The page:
Auckland Airport is giving $120,000 to 12 charities as part of its annual 12 days of Christmas initiative. The Herald will profile each initiative.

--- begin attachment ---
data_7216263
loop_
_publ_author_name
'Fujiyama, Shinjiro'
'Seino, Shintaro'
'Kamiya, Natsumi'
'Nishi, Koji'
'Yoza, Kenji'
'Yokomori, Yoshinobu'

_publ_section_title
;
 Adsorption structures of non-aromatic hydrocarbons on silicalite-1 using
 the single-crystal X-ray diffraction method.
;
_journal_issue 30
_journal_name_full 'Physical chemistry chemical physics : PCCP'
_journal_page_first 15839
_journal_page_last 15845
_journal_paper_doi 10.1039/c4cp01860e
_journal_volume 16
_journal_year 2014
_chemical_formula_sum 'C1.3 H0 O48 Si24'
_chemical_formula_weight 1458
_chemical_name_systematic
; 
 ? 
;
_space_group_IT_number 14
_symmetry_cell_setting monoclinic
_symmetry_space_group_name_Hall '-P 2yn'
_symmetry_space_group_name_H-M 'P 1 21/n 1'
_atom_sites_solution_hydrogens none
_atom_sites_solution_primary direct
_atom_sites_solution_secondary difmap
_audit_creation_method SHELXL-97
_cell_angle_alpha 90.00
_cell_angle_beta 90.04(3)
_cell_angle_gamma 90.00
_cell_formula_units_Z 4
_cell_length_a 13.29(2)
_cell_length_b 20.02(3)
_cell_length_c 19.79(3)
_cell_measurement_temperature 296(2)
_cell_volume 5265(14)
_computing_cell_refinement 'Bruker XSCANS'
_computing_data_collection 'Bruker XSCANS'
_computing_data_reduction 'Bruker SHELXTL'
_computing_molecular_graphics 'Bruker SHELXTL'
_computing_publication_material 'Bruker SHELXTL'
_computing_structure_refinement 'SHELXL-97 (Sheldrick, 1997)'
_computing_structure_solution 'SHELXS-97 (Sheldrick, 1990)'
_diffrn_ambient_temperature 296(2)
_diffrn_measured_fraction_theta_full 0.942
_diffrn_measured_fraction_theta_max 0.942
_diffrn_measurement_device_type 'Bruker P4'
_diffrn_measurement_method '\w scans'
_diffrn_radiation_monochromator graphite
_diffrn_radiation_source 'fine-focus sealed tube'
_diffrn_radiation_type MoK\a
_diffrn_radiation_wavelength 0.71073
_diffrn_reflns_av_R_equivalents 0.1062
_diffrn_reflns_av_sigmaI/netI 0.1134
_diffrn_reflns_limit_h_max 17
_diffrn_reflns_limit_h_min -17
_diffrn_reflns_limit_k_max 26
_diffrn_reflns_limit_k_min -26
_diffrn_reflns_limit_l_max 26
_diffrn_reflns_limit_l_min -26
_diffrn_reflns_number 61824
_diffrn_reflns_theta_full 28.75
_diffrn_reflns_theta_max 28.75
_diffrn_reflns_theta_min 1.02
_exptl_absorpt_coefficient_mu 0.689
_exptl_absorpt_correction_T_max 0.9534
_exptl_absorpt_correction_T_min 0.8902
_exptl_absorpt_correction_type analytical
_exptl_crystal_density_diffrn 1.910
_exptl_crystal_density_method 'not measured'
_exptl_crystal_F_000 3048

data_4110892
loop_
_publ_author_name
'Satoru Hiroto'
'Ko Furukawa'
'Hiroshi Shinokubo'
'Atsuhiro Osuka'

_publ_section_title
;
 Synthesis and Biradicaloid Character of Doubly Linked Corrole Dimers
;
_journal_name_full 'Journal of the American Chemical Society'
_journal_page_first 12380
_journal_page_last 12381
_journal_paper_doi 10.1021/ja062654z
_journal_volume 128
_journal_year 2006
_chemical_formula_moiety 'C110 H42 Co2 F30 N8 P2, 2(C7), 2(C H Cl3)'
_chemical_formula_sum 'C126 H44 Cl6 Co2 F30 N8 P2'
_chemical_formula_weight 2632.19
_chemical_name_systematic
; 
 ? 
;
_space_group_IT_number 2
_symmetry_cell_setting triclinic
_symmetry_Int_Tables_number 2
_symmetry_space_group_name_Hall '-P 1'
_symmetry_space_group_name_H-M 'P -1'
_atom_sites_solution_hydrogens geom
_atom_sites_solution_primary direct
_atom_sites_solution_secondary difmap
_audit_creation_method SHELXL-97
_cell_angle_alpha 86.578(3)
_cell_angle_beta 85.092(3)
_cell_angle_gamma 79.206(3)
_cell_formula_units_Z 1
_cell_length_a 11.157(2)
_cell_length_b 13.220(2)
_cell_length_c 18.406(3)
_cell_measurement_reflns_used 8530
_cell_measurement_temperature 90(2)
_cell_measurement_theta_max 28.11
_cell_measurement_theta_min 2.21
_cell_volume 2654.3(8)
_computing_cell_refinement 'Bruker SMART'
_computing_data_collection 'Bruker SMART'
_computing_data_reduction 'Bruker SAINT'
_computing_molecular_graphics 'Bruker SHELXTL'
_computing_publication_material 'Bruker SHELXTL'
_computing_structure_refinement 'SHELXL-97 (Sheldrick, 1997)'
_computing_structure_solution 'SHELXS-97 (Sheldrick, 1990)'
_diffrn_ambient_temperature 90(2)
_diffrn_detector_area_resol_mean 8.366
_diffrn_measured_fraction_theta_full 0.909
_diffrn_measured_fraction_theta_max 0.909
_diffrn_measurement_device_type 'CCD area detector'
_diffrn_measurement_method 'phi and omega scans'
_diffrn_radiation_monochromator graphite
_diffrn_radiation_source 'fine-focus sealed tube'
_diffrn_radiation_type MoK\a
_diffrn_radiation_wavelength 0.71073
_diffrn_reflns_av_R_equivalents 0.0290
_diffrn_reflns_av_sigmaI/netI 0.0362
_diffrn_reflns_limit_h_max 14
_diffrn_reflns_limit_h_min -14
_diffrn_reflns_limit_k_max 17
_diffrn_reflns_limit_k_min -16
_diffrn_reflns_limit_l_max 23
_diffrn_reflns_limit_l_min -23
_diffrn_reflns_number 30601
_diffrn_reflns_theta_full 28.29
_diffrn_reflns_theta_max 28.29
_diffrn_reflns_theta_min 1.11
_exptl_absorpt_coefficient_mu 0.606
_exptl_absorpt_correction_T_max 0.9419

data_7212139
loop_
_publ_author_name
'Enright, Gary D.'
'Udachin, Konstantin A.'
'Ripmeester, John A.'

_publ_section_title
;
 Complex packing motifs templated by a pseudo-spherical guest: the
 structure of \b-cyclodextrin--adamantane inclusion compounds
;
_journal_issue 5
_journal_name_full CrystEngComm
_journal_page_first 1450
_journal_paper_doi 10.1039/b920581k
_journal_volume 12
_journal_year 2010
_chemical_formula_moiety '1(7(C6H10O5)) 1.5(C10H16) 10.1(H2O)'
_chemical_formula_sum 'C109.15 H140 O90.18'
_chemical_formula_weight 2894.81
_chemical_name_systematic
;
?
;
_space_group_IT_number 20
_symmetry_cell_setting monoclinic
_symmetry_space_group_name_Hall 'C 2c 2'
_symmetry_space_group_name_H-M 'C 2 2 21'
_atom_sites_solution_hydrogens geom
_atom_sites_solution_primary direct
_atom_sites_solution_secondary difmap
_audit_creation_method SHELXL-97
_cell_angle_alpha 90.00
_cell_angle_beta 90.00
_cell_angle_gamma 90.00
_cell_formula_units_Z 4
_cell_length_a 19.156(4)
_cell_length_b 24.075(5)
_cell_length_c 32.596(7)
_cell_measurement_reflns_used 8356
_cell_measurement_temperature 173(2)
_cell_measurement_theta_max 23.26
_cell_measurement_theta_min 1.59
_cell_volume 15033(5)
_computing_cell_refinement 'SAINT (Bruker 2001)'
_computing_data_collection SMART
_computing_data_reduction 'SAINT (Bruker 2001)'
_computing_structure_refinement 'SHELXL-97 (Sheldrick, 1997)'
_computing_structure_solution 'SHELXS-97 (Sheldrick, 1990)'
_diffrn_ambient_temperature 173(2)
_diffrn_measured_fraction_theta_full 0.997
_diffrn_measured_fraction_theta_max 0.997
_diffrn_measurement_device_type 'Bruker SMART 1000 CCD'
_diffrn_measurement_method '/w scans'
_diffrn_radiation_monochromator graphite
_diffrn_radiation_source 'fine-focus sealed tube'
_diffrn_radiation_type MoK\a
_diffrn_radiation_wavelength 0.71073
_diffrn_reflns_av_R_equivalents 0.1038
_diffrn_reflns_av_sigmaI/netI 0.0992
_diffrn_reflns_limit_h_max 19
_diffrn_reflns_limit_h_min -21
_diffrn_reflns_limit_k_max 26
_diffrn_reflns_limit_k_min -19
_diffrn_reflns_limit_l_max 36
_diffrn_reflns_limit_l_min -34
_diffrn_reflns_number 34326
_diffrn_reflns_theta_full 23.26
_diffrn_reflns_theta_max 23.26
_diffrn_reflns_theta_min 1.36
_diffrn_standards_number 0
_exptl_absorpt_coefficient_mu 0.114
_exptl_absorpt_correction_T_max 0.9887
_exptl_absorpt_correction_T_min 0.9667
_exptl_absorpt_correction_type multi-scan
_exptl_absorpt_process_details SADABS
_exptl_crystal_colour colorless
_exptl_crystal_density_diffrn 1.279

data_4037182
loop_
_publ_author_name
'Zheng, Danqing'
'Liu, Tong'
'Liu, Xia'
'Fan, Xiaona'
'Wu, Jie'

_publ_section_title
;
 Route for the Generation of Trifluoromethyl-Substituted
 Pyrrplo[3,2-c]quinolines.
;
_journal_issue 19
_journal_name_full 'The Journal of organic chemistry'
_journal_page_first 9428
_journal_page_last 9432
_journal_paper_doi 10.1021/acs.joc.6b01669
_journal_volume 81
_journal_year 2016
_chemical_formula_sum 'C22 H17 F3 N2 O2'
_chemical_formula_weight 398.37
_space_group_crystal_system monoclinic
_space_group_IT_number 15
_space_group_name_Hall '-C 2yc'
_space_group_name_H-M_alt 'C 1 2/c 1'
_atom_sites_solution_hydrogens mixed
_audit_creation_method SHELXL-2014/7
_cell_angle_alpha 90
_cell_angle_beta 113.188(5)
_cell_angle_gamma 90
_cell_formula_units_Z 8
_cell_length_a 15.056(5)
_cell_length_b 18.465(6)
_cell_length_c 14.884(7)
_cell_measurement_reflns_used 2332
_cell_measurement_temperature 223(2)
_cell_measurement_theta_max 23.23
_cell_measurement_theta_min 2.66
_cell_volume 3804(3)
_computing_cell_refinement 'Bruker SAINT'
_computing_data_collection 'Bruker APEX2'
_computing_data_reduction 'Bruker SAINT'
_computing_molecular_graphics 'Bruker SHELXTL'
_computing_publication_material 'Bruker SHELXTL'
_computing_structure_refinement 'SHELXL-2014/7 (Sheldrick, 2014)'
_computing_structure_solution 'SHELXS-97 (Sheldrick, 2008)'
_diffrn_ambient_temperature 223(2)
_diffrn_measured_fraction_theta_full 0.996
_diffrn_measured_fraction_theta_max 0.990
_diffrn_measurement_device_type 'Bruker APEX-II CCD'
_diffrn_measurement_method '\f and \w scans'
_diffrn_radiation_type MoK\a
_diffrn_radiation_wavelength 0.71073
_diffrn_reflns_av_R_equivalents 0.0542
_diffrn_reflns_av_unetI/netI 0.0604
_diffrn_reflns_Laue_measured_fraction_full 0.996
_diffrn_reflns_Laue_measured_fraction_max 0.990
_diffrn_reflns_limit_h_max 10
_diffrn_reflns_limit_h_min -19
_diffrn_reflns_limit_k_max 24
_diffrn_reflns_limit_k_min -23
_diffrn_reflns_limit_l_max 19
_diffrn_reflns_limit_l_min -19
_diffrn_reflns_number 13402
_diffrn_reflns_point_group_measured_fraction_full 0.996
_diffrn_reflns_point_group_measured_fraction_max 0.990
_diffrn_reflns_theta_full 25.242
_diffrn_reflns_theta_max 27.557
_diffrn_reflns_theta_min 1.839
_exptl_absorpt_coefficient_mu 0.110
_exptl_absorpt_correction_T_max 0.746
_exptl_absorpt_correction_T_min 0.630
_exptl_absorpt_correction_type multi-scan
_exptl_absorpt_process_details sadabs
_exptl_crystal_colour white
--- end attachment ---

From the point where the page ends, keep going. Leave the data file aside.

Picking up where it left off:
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Often it's the first time a Kiwi girl from Morrinsville or Te Awamutu has hung out with a refugee from Somalia or Afghanistan, but in most cases it won't be her last. Ignite is jointly run by the YWCA Hamilton and the Shama Hamilton Ethnic Women's Centre and brings different cultures including girls from New Zealand, Afghanistan, Somalia, Chile, South Africa, China, India and Fiji together over a three-day course focusing on education, employment and finance skills. About 15 girls aged 14-18 attend the course, which started two years ago and teaches goal setting, self-defence, money skills, how to write CVs, what their employment rights are and how to keep safe in a relationship. YWCA Hamilton manager Anne Bennett said the aim of the course was to give young women from all over the world self-confidence and some basic life tools. "It's about inspiring future leaders." The $10,000 grant from Auckland Airport would enable at least two more courses to be run in July and October 2017 as previously funding sources had dried up. "They come from different cultural settings and get to know each other - girls who wouldn't normally come across each other. "How else does a girl from Morrinsville or Te Awamutu liaise with someone from Somalia?" Bennett said. Many of the girls were also thrown outside their comfort zone when they were taken to the Avanti Velodrome near Cambridge and told to ride around it on a brakeless bike. Bennett said some of the refugees had never been on a bike before but bravely gave it a go on the steep velodrome, creating memories that they would never forget and providing endless entertainment for their teammates. Both organisations relied heavily on volunteers so the girls were also encouraged to get involved in areas that interested them. Bennett said the feedback from past participants had been positive and some girls had even attended both courses in the same year because there was so much to take in. "There are a lot of smiles. They overcome their nervous anticipation. "They come as strangers and leave as friends." Auckland Airport general manager of people and safety Anna Cassels-Brown said the programme linked well to the airport's role in welcoming people across from the world. "We love the role we play in bringing people together and we're thrilled to support a charity that's connecting young women from different cultures and helping them build leadership skills."